Cat abscesses are a common occurrence.
They occur most frequently in the indoor/outdoor cat population because they are the result of cat fights. When cats fight, they can deliver a deep bite as well as digging their claws deep into the skin and muscle of their opponent.
Other less common causes of cat abscesses are bites from other animals or punctures caused by a foreign object. Cats can step on sharp objects, get impaled by fences, get stuck by a thorny bush, etc.
What Is a Cat Abscess?
A cat abscess is an infection that festers under the skin and ultimately breaks open.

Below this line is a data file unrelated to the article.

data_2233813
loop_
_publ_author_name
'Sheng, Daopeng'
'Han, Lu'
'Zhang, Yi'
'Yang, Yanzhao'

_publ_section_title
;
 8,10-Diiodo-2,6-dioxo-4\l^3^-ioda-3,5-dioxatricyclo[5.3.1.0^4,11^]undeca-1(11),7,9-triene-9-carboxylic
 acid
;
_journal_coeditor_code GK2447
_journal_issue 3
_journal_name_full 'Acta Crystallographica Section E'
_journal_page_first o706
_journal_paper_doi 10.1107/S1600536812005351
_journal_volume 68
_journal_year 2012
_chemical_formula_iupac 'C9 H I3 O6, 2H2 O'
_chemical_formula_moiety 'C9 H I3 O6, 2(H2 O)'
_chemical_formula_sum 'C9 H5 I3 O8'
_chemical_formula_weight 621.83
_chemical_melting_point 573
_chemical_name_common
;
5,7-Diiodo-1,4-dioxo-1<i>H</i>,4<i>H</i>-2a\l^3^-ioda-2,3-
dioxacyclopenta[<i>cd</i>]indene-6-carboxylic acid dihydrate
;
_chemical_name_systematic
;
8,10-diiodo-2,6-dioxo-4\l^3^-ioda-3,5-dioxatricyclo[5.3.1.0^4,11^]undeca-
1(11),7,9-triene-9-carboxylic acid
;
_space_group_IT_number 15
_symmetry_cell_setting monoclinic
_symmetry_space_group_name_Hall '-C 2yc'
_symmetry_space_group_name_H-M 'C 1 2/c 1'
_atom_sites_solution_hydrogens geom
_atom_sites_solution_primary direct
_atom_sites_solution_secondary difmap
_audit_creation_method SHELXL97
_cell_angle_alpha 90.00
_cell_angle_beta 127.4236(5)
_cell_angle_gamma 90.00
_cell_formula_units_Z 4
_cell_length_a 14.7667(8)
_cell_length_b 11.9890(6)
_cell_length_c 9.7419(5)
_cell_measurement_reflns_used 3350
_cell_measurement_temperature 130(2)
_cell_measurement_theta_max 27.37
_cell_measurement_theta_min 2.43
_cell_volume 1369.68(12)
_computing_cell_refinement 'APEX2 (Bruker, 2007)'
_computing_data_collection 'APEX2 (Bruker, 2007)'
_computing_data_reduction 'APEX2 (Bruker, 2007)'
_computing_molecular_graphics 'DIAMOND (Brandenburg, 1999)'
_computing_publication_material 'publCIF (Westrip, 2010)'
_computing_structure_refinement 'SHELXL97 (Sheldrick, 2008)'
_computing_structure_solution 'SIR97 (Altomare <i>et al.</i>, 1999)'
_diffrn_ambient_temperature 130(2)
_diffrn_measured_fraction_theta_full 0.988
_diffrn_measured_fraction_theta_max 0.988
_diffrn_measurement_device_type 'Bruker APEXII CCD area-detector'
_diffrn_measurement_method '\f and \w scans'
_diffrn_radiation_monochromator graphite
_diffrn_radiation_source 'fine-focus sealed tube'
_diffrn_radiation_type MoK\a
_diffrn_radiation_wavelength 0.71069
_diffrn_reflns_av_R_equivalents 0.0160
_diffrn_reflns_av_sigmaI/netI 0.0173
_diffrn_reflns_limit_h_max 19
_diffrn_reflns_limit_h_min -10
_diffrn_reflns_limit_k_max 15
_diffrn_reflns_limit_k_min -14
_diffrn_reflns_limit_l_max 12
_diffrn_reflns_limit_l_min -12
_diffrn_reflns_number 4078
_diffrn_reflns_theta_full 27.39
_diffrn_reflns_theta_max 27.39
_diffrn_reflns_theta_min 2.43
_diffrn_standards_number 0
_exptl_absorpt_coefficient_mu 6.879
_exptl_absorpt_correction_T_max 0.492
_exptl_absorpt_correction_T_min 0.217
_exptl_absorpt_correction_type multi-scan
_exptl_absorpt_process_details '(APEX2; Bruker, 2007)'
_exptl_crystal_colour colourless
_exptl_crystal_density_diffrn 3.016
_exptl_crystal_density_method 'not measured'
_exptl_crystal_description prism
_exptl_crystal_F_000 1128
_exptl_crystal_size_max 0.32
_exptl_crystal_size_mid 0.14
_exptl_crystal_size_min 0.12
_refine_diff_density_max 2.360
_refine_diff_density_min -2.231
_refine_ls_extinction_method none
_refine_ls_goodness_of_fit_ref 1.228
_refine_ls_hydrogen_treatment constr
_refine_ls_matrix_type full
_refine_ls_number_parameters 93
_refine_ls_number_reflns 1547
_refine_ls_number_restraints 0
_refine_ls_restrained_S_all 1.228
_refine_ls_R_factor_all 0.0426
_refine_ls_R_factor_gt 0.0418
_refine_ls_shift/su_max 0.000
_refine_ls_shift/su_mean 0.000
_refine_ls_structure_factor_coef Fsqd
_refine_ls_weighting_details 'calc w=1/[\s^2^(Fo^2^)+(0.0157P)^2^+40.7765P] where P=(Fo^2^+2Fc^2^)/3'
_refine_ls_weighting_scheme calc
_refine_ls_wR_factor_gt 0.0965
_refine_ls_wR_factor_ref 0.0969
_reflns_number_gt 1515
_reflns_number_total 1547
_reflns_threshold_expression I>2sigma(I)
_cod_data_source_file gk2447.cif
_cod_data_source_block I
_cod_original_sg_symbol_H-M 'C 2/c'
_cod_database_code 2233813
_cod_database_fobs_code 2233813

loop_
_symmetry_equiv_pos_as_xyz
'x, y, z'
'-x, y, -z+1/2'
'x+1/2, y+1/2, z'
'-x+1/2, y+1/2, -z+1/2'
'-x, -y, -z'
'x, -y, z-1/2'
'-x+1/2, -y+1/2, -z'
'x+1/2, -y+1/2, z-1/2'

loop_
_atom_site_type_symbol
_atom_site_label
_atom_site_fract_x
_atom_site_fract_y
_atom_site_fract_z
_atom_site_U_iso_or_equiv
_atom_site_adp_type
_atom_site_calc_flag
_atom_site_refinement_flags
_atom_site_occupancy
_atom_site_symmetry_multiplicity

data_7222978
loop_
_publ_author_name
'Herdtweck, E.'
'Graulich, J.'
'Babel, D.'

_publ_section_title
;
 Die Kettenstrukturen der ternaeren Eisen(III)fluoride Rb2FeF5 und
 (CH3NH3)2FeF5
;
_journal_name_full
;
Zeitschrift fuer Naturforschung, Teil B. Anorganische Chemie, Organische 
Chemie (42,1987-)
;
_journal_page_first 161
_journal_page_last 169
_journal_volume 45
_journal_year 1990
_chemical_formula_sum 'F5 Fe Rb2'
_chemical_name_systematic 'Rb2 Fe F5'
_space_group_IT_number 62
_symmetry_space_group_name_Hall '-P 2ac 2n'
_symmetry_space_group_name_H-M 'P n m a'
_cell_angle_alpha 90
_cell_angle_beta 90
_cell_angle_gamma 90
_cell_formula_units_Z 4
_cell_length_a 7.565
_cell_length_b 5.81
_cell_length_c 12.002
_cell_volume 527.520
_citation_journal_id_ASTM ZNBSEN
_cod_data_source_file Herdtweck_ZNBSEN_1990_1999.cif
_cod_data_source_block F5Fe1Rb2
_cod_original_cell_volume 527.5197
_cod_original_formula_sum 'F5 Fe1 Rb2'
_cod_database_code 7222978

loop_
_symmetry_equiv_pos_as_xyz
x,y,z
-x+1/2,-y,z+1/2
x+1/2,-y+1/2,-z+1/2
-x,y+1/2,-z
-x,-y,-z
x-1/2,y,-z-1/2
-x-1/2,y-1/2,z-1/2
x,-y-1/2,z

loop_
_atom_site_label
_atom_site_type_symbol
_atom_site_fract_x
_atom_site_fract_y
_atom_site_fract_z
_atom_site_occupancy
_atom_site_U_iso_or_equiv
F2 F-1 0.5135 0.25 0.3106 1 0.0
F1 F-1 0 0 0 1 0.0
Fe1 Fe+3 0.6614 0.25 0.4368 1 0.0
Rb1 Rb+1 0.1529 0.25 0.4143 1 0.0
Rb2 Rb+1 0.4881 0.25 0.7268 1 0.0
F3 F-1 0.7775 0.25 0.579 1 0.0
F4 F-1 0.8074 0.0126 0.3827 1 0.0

When your cat suffers a deep puncture, the skin is broken and bacteria are basically injected into the area. The bacteria cause infection and inflammation and usually cause a swelling at the area of the wound.
What Does a Cat Abscess Look Like?
Most abscesses look like a swelling under the skin. The size and texture of the abscess can vary greatly depending on a variety of factors, such as:
- The depth and seriousness of the inflicting wound or wounds
- The location on the body
- The type of bacteria causing the abscess
- The length of time before you notice the abscess
- The health and FelV or FIV status of the cat
The swelling may be:
- Small or large, or there may be multiple swellings
- Covered with fur or have no fur at all on the swelling
- Shiny or have an area with a scab
If the abscess has begun to open or burst, there will be drainage from the abscess. The drainage can be almost clear, bloody, blood-tinged or have pus.
How Will My Cat Be Acting?
Here are a few more signs that your cat has an abscess: